of passwords, no effort by dedicated computer
          computer specialist to separate data from which
          government had probable cause from other data . . .
   The problem . . .
       procedure wherein data would be reviewed and
        segregated by specially trained computer
        personnel to restrict access to data by investigating
        agents wasn’t followed
         The “Tracey Directory” – which had names of all
          those who tested positive – was immediately
          provided to case agent who examined entire list
       Procedure for return of data wasn’t followed
   Because certain evidence seized was outside
    the scope of warrant & because procedures
    specified in warrant not complied with . . .
       Two district courts ordered the return of property
         District of Nevada (Judge Mahan)
         Central District of California (Judge Cooper)
       One district court ordered subpoenas quashed
         Northern District of California (Judge Illston)
   All three judges expressed “grave
    dissatisfaction” with government’s handling of
    investigation
       Even accusing it of manipulation &
        misrepresentation
   Government then appealed all three orders
       Divided 9th Circuit panel reversed two orders but
        found appeal from Cooper order untimely
       Case then taken en banc . . .
   CDT I affirmed three district court orders
       one quashing subpoenas
       two ordering return of property seized pursuant to a
        search warrant
   Chief Judge Kozinski wrote opinion
       Concluding: “This was an obvious case of deliberate
        overreaching by the government in an effort to seize
        data as to which it lacked probable cause.”
       and taking “the opportunity to guide our district
        and magistrate judges in the proper administration
        of search warrants and grand jury subpoenas for
        electronically stored information . . .”
   Magistrates should insist that government waive reliance upon plain
    view doctrine in digital evidence cases.
   Segregation and redaction must be done by specialized personnel or
    independent third party. If segregation is done by government computer
    personnel, it must agree in the warrant application that computer
    personnel will not disclose to investigators any information other than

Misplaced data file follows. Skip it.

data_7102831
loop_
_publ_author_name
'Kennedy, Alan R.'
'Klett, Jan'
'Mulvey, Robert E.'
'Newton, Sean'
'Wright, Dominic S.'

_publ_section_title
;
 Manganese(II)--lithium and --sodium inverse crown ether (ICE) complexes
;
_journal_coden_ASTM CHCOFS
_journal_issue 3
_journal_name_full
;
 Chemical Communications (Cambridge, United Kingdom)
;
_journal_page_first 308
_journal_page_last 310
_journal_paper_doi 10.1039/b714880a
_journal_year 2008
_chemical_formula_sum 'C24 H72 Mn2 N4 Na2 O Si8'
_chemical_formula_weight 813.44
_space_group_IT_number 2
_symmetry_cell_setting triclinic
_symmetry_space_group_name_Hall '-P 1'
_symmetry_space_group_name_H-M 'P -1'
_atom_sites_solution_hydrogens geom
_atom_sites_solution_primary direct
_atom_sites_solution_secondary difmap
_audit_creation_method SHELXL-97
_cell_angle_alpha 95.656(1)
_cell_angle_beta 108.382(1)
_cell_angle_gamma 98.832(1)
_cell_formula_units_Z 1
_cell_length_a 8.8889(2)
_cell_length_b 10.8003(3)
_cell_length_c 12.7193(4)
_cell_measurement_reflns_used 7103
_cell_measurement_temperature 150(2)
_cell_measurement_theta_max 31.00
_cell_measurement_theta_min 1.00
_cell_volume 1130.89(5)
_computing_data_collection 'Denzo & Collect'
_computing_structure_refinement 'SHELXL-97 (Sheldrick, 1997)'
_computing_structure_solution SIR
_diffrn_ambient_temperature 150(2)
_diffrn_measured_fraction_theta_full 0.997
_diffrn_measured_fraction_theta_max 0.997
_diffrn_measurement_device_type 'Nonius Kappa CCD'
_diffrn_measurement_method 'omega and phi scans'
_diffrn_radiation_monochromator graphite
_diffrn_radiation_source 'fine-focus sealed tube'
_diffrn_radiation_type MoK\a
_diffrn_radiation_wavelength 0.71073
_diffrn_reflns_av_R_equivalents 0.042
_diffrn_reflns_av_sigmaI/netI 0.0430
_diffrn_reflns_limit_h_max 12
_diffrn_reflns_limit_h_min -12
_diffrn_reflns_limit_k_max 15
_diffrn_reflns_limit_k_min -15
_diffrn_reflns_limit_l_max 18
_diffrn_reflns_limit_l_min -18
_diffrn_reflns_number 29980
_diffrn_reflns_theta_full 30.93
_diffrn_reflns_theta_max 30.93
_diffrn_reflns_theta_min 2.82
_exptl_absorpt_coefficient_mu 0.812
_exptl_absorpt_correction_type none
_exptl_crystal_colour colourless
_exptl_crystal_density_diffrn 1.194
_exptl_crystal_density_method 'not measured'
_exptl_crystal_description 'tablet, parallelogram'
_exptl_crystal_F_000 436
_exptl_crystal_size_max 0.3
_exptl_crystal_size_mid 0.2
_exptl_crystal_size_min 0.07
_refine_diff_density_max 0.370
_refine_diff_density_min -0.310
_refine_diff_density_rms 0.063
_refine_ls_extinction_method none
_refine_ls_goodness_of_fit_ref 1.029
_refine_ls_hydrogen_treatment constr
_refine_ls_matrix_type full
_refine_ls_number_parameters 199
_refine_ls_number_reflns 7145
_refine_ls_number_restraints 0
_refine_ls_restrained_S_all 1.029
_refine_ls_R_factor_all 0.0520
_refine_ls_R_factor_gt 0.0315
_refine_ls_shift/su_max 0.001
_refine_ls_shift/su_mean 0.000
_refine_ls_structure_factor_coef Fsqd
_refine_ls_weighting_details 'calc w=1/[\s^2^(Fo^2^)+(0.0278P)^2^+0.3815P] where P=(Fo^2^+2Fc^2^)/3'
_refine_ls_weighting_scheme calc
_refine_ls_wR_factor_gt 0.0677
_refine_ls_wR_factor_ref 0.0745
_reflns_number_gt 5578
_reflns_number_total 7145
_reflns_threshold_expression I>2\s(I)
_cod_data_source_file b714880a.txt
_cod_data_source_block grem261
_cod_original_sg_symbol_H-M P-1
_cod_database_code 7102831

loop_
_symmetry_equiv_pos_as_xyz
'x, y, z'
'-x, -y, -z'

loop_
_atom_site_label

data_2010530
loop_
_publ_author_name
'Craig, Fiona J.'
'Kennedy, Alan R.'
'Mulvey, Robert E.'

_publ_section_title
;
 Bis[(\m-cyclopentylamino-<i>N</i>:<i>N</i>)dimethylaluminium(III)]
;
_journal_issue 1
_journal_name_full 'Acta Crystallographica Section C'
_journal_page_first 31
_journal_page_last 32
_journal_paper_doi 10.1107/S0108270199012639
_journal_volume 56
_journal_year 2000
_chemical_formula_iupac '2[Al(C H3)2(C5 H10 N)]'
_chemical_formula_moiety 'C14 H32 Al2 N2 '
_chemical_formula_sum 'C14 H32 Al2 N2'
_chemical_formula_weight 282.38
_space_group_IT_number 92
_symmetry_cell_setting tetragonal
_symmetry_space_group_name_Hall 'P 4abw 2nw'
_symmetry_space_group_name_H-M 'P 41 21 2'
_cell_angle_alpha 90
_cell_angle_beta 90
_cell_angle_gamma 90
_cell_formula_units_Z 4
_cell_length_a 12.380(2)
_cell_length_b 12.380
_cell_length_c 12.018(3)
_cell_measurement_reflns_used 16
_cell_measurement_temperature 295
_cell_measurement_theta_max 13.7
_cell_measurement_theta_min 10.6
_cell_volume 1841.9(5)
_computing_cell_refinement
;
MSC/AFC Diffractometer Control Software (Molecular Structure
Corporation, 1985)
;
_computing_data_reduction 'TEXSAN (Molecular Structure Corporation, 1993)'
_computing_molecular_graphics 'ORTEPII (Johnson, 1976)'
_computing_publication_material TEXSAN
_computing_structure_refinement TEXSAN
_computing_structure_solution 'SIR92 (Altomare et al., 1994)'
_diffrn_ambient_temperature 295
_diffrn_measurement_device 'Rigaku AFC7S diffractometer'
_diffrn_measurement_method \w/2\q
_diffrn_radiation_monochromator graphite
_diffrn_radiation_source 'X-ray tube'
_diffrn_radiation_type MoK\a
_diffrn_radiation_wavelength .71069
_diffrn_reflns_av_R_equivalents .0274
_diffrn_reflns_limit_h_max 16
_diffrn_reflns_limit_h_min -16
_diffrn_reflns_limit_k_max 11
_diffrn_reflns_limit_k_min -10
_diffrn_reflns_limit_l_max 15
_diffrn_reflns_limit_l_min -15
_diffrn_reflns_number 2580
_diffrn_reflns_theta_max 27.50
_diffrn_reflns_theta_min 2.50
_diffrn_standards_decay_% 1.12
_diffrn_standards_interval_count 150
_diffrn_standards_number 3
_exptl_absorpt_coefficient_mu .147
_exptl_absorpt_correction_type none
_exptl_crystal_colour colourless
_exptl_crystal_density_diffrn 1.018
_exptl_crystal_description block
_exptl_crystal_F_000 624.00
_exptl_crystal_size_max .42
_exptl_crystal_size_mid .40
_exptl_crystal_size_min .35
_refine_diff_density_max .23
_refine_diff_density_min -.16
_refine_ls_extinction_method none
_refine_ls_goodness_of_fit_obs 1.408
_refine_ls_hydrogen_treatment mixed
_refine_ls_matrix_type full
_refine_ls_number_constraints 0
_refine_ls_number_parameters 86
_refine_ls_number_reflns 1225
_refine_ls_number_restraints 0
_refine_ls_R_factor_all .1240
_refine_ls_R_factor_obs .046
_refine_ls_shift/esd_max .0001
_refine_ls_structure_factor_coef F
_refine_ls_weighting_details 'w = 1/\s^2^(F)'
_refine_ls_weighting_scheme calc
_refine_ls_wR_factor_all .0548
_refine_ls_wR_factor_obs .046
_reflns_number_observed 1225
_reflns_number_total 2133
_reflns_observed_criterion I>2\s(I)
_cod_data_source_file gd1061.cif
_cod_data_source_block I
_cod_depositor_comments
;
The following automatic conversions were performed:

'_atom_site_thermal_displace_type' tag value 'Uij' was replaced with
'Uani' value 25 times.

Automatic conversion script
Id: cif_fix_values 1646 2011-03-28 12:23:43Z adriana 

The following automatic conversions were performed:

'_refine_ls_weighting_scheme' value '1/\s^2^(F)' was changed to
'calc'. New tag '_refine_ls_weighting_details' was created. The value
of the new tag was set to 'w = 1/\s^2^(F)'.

that which is the target of the warrant.
   Warrants and subpoenas must disclose actual risks of destruction of
    information and prior efforts to seize information in other judicial fora.
   Government’s search protocol must be designed to uncover only
    information for which it has probable cause, and only that information
    may be examined by the case agents.
   Government must destroy or, if the recipient may lawfully possess it,
    return non-responsive data, keeping the issuing magistrate informed
    about when it has done so and what it has kept.
   In Oregon, federal digital evidence searches
    stopped between August and October, 2009
   October, 2009, Oregon USAO negotiated
    reasonable application of CDT I
       Wall between reviewers (usually computer
        personnel) & investigators
       Data reviewed segregated &/or redacted prior to
        investigative review
       Reasonable time for review (120 days)
       Reasonable warrant return procedure
       Reasonable device/image retention procedure
   United States v. Comprehensive Drug Testing, Inc.
    (“CDT I I“ – filed September 13, 2010)
   CDT II is an en banc decision which resulted from a
    rehearing of the CDT I en banc decision
   CDT II again affirmed three district court orders
     one quashing subpoenas
     two ordering return of property seized pursuant to a
      search warrant
   But . . . CDT II eliminated troubling “guidance”
    requiring filter team search protocol
   Per Curiam Opinion of 11 Circuit judges;
     Concurrence by Chief Judge Kozinski joined by four
      judges (containing “guidance” from CDT I);
     Partial Concurrence and Partial Dissent by Judge
      Bea;
     Partial Concurrence and Partial Dissent by Judge
      Callahan joined by Judge Ikuta;
     Dissent by Judge Ikuta

   A wall between computer personnel &
    investigators is no longer required
   Although a wall between computer personnel &
    investigators is no longer required, search
    protocol should be as narrow as possible.
       Technological representations in affidavit will be
        scrutinized; i.e. actual concerns about data corruption
        should be specifically articulated.
   There should be disclosure about attempts to
    obtain evidence in different judicial fora (i.e.
    grand jury subpoenas for target information).
   Where there may be a heightened privacy
    interest (third party data repositories), alternate
    protocol may be developed.
   Under new Rule 41, return need not list all
    “data,” only the hardware seized
   The plain view doctrine need not be waived
     Government is not required to waive plain view
      doctrine
     As usual, second warrant will be sought should
      initial review reveal evidence of other crimes
2010 Financial Crimes & Digital Evidence Conference


                   Sean B. Hoar
         Assistant United States Attorney
               sean.hoar@usdoj.gov